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Elegant beams and sustainably harvested walnut floors contribute to what Cindy Eskwith calls “the basketball court look.”

When Cindy Eskwith sweeps her gaze around her spanking-new home atop The Ranch at Cordillera, a part of her almost wishes she didn’t have the house at all. “When we saw this view it just blew our minds,” she says with a gleeful grin, looking through seven-foot-high windows upon a dizzying panorama of mountains rising shoulder-to-shoulder outside. “I’d like to live outside, really; the only reason I live in a house is to keep warm!”

The home she and her husband, Larry, moved into  is unusually warm, indeed—by design. It was deliberately built warm, sealed up as tightly as a house-sized zip-lock bag, and outfitted with scores of energy-saving measures and other sustainable features that have earned it LEED (Leadership in Energy and Environmental Design) Silver certification, making it only the second home in the valley to achieve that designation. Other benefits of LEED-oriented construction, such as the mere $200 monthly electric bill (for a 7,444-square-foot home with a heated three-car garage) and a super-clean, white-glove environment requiring almost no dusting (ever!), promise to keep the Eskwiths from moving into the wilds for years to come. As Cindy puts it, “You just end up with a superbly constructed, really quality home.”

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Sustainably harvested bamboo, recycled pewter-tone tile and an energy-efficient induction burner next to the gas range help make an eco-friendly kitchen that Cindy Eskwith calls “a dream to work in.”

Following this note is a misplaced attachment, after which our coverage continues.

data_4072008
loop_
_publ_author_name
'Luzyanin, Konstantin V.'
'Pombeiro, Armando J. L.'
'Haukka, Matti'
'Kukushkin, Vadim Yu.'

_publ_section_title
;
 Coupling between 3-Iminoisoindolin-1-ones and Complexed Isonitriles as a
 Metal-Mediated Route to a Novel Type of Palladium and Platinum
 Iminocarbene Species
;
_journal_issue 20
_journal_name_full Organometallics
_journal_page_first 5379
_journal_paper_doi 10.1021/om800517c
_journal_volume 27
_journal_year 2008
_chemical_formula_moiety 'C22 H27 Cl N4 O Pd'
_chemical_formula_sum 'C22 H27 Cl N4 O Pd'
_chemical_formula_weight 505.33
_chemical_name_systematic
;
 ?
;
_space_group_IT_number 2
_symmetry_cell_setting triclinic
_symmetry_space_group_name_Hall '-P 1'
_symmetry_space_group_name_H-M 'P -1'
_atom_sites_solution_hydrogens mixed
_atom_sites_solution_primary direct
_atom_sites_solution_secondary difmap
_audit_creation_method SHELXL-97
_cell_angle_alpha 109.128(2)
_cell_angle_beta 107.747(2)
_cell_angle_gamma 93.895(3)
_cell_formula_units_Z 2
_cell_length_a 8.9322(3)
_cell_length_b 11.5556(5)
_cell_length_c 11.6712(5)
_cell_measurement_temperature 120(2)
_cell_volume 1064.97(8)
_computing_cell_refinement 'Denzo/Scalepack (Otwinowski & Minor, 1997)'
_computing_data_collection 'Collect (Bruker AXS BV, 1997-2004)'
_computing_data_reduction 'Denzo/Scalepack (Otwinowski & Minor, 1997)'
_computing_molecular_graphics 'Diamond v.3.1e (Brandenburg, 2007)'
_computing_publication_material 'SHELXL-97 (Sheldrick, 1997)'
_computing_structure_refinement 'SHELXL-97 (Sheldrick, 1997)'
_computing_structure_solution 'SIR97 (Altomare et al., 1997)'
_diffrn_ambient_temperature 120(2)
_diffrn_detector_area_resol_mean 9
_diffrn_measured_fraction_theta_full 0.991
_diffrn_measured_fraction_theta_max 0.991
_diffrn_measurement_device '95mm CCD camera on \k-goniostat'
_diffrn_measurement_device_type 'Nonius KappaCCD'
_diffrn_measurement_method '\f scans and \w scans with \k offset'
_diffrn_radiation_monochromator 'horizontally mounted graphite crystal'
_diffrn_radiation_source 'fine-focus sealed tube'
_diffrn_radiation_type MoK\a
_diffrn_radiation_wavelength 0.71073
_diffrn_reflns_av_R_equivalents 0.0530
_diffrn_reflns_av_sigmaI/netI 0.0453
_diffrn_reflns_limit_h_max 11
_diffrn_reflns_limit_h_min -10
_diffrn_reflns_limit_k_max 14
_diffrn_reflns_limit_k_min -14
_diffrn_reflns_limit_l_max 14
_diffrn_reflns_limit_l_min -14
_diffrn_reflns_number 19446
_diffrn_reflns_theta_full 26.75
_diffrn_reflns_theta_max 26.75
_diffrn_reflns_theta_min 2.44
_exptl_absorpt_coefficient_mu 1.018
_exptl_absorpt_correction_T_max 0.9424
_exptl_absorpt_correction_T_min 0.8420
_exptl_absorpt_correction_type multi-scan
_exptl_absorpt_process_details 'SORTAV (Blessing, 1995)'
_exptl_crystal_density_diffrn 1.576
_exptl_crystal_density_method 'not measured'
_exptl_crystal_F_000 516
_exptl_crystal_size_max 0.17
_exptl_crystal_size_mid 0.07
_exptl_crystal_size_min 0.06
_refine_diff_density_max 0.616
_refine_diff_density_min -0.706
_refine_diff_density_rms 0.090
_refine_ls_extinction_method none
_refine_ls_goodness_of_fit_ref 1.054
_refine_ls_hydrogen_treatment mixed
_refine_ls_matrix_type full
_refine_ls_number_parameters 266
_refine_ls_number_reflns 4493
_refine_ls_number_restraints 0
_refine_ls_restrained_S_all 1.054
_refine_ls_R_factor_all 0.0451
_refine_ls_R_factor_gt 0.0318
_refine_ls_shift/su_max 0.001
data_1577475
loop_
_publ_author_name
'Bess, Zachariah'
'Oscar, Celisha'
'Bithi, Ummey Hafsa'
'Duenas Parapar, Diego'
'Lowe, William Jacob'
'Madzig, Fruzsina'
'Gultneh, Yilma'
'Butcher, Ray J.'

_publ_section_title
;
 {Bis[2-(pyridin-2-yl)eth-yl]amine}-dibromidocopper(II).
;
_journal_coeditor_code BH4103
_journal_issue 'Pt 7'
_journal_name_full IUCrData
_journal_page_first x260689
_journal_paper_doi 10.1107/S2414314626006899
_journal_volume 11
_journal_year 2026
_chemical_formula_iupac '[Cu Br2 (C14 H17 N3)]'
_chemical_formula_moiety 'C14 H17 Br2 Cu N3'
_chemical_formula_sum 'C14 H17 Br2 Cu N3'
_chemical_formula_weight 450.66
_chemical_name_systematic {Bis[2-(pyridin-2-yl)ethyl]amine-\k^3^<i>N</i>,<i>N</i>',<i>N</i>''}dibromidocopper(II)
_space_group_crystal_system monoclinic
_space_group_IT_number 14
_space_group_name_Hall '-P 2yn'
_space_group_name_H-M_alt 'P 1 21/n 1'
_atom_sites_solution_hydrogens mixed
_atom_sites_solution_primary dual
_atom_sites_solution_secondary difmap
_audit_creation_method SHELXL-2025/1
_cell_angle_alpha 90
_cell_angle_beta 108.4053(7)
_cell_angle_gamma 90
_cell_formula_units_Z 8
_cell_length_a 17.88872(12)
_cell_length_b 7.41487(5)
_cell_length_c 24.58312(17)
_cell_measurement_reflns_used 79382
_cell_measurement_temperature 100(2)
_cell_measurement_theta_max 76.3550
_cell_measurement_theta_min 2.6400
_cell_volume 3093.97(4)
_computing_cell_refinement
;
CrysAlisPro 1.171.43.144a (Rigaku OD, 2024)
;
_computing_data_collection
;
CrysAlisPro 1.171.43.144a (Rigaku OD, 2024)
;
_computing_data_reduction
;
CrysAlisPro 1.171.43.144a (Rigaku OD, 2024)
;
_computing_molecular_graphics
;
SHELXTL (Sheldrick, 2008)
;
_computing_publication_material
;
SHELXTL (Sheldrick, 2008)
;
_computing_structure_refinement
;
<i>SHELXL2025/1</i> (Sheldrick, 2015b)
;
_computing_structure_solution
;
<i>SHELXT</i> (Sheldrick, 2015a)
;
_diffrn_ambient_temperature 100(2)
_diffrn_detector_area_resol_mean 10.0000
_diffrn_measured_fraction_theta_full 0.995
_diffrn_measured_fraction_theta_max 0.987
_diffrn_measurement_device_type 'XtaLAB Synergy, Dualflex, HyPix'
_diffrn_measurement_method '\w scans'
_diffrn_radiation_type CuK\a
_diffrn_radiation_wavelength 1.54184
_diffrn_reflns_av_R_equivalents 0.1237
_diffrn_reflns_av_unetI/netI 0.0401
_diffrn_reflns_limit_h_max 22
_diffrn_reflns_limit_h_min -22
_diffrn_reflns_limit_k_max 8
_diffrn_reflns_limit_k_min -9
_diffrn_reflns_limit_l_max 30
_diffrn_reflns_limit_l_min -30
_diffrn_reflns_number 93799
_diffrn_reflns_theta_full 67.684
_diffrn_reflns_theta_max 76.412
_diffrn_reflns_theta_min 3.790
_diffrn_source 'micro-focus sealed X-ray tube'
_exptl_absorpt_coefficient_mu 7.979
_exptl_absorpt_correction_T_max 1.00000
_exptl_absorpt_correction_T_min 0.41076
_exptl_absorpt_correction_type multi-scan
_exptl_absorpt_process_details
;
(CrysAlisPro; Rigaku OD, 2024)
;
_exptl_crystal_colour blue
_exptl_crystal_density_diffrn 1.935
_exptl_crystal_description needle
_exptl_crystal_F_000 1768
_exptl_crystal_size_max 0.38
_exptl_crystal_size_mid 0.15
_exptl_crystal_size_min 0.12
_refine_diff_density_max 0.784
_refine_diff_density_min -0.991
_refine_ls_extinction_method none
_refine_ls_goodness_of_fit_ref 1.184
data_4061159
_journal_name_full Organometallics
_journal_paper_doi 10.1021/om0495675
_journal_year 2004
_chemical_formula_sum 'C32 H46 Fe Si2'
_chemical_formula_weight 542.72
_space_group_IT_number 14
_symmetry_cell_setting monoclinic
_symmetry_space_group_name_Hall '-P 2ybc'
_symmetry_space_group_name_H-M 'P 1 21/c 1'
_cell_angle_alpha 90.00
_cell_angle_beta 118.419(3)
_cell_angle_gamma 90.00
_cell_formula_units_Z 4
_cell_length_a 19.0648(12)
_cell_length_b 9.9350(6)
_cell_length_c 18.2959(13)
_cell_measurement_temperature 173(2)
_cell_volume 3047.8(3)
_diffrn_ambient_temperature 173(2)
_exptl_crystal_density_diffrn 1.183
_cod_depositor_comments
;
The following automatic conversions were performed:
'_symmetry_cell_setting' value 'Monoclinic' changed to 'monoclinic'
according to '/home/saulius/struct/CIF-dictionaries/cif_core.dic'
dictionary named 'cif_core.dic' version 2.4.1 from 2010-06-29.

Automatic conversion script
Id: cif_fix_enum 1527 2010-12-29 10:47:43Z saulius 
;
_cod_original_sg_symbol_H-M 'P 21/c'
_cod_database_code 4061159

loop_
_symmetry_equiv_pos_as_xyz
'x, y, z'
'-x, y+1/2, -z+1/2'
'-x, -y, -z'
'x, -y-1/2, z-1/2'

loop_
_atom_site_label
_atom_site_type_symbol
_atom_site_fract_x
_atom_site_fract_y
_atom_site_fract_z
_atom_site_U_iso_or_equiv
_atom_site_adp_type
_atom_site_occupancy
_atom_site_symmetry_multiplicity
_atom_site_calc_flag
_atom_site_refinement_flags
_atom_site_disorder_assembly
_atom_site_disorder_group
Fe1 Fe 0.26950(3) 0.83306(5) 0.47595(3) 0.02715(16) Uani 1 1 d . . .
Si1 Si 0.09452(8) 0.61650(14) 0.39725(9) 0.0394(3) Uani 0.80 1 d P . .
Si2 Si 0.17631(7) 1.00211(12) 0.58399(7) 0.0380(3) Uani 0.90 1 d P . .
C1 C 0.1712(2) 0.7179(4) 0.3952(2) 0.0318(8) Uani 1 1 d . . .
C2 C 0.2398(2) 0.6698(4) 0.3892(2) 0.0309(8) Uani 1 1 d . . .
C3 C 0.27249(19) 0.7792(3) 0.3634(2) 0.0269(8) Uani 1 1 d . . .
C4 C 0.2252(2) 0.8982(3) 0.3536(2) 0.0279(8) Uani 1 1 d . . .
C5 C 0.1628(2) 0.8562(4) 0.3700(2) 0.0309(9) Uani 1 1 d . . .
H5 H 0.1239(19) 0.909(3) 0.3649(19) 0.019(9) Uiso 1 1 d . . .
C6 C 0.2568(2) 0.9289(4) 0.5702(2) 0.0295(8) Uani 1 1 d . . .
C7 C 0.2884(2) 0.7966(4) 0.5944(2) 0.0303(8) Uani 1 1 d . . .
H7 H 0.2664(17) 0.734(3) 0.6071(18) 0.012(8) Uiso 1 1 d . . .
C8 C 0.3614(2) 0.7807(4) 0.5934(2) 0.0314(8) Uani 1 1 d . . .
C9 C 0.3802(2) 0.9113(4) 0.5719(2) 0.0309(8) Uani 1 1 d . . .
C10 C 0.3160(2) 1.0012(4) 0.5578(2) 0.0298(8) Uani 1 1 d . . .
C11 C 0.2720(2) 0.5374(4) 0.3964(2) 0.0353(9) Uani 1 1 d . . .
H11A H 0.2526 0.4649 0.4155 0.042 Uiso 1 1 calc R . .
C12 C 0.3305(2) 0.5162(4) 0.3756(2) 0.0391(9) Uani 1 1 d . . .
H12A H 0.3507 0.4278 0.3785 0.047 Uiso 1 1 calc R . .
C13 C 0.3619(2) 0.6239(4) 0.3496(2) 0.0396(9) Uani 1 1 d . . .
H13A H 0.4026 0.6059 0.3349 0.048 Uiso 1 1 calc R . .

The couple had been reading about environmentally correct building for years and was intrigued by the concept. Coincidentally, one of their good friends owned the other Silver LEED home in Cordillera and had enthusiastically endorsed the program’s focus on reducing energy and water consumption, using sustainable building materials and promoting a healthful indoor environment. The momentum built when the Eskwiths, searching for a builder, discovered that Vail Custom Homes was just completing the only LEED Gold certified home around, located in the Cordillera Valley Club. As well, architect Pam Hopkins of Snowdon and Hopkins Architects had experience with the LEED building system’s requirements.

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Next to a mask handcrafted in Africa sits a picture of the artist.

For the Eskwiths, as longtime locals, the choice to build green was fueled partly by their belief that it was the right thing to do, and partly by their desire for snugger digs after decades of hearing mountain winds whistling through their previous home in Lake Creek Meadows. Having originally built when elk were their most prominent neighbors and then suffered through several strenuous remodels, the couple considers the Cordillera residence the culmination of their personal odyssey in creating living environs.

“We finally decided to build the home that all along we dreamed about having,” Cindy explains. “And when people come over and ask, ‘Now that it’s all done, what’s the one thing you would change?’ I can honestly say: not a thing.”